Reiki 靈氣 (ray-key) is a Japanese healing art of channeling energy
through the palms of the hands.
Reiki 靈氣 roughly translates to “universal life force” (1) and rests on the belief that there’s an energy that exists in and around all things. It originated in the 1920s when Mikao Usui sensei wanted to understand how religious leaders were able to heal through the power of touch. The teachings and practices of Reiki 靈氣 were revealed to Usui sensei after a 21-day meditation on Mt. Kurama in Kyoto, and the descendants have since shared Reiki 靈氣 all over the world.
For each Reiki Works session, the client lies fully-clothed on a massage table as the practitioner places their hands in specific positions on the body (see images at the bottom of the page). The practitioner’s hands tend to become quite warm, and people generally fall asleep, or feel deeply relaxed and meditative. Some people sense waves of buzzing energy through their body.
These waves of energy are improving the body’s natural healing processes, by cleansing it of Byosen. According to Tadao Yamaguchi, “The word Byosen consists of two characters - Byo and Sen. Byo means ill or toxic. Sen means a ‘lump,’ which disturbs the flow of the body and the flow of energy. So the word Byosen means a lump of toxins, which creates a blockage causing all the flows to stagnate, leading to a poor internal environment from which we are prone to develop an illness...More specifically Byosen describes the areas that accumulate toxins” (73, Yamaguchi). In essence, Reiki is used to cleanse and clear the body of those (physical and emotional) toxins.
People have come to Reiki Works for a variety of reasons: chronic low back pain, insomnia, sprained ankle, post knee-surgery, asthma, sinus infections, chronic bronchitis, work-related injuries, body weight insecurities, PTSD, imposter syndrome, life transitions like a move or death or heartbreak, a time to relax away from the kids, sexual trauma, and more.
In essence, Reiki 靈氣 is like acupuncture without the needles: a deep energetic massage. It vitalizes the body’s natural healing processes, releases stress and pain, and fosters mental, physical, and emotional well-being and balance.
According to Masaki Nishina in Reiki and Japan: A Cultural View of Western and Japanese Reiki:
“The word 靈氣 (Reiki) is not necessarily always related to living things so translating it as universal life force, while not wrong per se, is not accurate as an explanation of the word” (36, Nishina).
He goes on to say: “The full name for Reiki is Shin-shin Kaizen Usui Reiki Ryou-ho (心 身 改 善 臼 井 靈 氣 療 法) where Shin-shin (心 身) means ‘mind & body’, Kaizen (改 善) means ‘to improve’, Reiki (靈氣) means ‘invisible energy with miraculous power’, and Ryou-ho (療 法) means ‘therapy’” (31, Reiki and Japan). Essentially, the full name for Reiki translates to the “Usui Reiki Therapy for Improving Body and Mind.”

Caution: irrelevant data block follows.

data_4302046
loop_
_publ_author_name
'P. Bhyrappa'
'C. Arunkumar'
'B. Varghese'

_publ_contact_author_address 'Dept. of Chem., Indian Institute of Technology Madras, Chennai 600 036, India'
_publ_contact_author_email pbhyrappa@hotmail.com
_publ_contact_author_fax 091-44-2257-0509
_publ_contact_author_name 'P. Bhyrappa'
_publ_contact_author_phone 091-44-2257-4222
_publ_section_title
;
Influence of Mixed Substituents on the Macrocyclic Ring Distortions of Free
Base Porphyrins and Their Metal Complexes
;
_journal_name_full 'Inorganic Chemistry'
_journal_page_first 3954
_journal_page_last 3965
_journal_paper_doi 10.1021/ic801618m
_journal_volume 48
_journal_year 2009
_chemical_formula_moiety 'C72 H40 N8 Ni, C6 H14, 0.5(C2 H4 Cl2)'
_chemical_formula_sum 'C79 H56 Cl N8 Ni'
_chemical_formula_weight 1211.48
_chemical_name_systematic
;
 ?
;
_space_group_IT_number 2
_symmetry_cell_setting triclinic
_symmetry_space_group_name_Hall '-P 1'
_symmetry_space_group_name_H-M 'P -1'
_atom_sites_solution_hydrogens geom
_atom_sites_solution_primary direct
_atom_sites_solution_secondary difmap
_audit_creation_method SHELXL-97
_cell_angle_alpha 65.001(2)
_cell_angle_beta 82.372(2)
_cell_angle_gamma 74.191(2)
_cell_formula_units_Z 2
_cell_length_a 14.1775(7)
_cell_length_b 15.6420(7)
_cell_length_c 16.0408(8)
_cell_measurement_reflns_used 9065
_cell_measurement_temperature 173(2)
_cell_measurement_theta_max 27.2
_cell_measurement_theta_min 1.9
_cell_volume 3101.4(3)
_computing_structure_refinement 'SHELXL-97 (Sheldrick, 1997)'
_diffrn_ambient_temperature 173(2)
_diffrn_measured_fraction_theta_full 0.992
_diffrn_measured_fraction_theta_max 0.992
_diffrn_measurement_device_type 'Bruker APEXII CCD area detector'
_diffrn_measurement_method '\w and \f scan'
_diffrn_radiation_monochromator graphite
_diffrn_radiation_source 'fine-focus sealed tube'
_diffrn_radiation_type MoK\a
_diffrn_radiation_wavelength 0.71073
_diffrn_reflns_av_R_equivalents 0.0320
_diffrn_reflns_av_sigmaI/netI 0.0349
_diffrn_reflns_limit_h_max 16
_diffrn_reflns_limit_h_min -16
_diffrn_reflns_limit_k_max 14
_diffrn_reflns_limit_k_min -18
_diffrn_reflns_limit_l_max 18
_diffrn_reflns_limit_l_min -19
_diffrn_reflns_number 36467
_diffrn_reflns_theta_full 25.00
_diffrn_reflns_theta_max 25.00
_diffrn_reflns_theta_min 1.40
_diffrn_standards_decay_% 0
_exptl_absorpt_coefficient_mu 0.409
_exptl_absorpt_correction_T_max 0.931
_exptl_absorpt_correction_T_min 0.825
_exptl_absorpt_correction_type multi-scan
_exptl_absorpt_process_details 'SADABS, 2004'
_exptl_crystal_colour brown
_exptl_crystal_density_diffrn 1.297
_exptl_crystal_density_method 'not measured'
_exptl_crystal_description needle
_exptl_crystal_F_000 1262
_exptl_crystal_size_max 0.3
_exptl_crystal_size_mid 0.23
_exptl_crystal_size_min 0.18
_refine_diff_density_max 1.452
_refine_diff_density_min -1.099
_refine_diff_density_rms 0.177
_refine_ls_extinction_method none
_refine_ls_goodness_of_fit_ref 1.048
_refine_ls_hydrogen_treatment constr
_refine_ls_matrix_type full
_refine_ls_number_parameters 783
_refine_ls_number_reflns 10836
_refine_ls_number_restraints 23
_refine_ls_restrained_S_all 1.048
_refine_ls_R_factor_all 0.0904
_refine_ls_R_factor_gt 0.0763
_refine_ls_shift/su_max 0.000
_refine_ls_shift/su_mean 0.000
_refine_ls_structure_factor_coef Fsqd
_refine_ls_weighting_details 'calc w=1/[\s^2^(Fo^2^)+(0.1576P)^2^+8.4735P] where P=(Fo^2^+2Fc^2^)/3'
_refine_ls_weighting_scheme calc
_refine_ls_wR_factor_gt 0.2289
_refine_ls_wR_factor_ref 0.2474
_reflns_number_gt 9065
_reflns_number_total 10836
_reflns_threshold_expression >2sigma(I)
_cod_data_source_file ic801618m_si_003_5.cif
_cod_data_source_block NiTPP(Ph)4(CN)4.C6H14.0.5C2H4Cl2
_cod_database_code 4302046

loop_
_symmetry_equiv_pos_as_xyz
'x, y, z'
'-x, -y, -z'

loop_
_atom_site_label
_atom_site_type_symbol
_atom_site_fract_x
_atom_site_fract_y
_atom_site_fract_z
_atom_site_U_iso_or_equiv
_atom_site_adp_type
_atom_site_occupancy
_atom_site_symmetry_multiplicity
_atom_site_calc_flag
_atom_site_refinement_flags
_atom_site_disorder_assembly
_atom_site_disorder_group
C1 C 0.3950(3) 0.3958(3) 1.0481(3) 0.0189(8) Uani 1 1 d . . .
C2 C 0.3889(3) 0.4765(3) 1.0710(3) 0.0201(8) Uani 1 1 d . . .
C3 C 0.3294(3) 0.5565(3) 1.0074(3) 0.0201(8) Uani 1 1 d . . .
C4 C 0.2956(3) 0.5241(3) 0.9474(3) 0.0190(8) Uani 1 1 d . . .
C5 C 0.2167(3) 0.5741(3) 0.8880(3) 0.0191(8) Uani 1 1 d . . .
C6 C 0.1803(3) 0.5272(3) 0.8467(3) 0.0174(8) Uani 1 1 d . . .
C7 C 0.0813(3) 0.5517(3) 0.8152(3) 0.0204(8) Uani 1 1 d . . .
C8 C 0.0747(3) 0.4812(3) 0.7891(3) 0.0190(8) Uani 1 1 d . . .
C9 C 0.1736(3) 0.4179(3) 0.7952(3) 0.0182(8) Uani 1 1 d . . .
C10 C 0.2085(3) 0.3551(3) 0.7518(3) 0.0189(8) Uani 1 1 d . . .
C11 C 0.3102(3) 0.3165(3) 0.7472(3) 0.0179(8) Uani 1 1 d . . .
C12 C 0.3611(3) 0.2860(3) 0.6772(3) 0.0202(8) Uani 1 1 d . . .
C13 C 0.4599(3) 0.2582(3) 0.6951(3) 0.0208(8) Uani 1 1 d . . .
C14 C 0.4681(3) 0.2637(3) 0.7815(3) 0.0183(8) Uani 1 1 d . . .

Tadao Yamaguchi in his book, Light on the Origins of Reiki, goes into more depth describing the kanji characters of the word 靈氣 Reiki:
“When we analyze [the word 靈氣 (Reiki)] more closely we can also find an interesting message. The character 靈 is divided into parts and each part has its meaning. The top part of the character 靈 consists of [kanji characters] that mean rainfall. The ancient Chinese knew that rain was indispensable for agriculture so it was regarded as a blessing from the universe. In the lower part [of the first character] you will find [three squares.] Each square-looking character signifies a mouth or a container (utsuwa - [means] a body with mouths). So the top two parts symbolize receiving divine energy into our body (as a container) through our mouths. The bottom part [of the first character 靈] indicates a medium, someone who serves the gods and brings us messages from the divine... The other part of the character, 氣 (ki), [has a star-shape at the bottom, which] shows the radiation of energy. The meaning of the [star-shaped] character itself is important as well. [It] means rice, which is a source of energy especially in Asian countries.” (117, Yamaguchi).
Recommended Resources on Reiki
Borang, Kajsa Krishni. Principles of Reiki. Revised Edition, Singing Dragon: London. 2013.
Brown, Fran. Living Reiki: Takata’s Teachings. LifeRythm: Mendocino, CA. 1992.
Hayashi, Chujiro, Petter, Frank Arjava, and Yamaguchi, Tadao. The Hayashi Reiki Manual: Traditional Japanese Healing Techniques from the Founder of the Western Reiki System. Lotus Press, WA, 2003.
Nishina, Masaki. Reiki and Japan: A Cultural View of Western and Japanese Reiki. Edited by, Amanda Jayne, San Bernandino, CA, 2017.
Stein, Justin. “Usui Reiki Ryoho.” https://wrldrels.org/2017/01/24/reiki-japan/. 16 November 2016.
Yamaguchi, Tadao. Light on the Origins of Reiki: A Handbook for Practicing Reiki of Usui and Hayashi. Translated by Ikuko Hirota, Lotus Press, WA, 2007.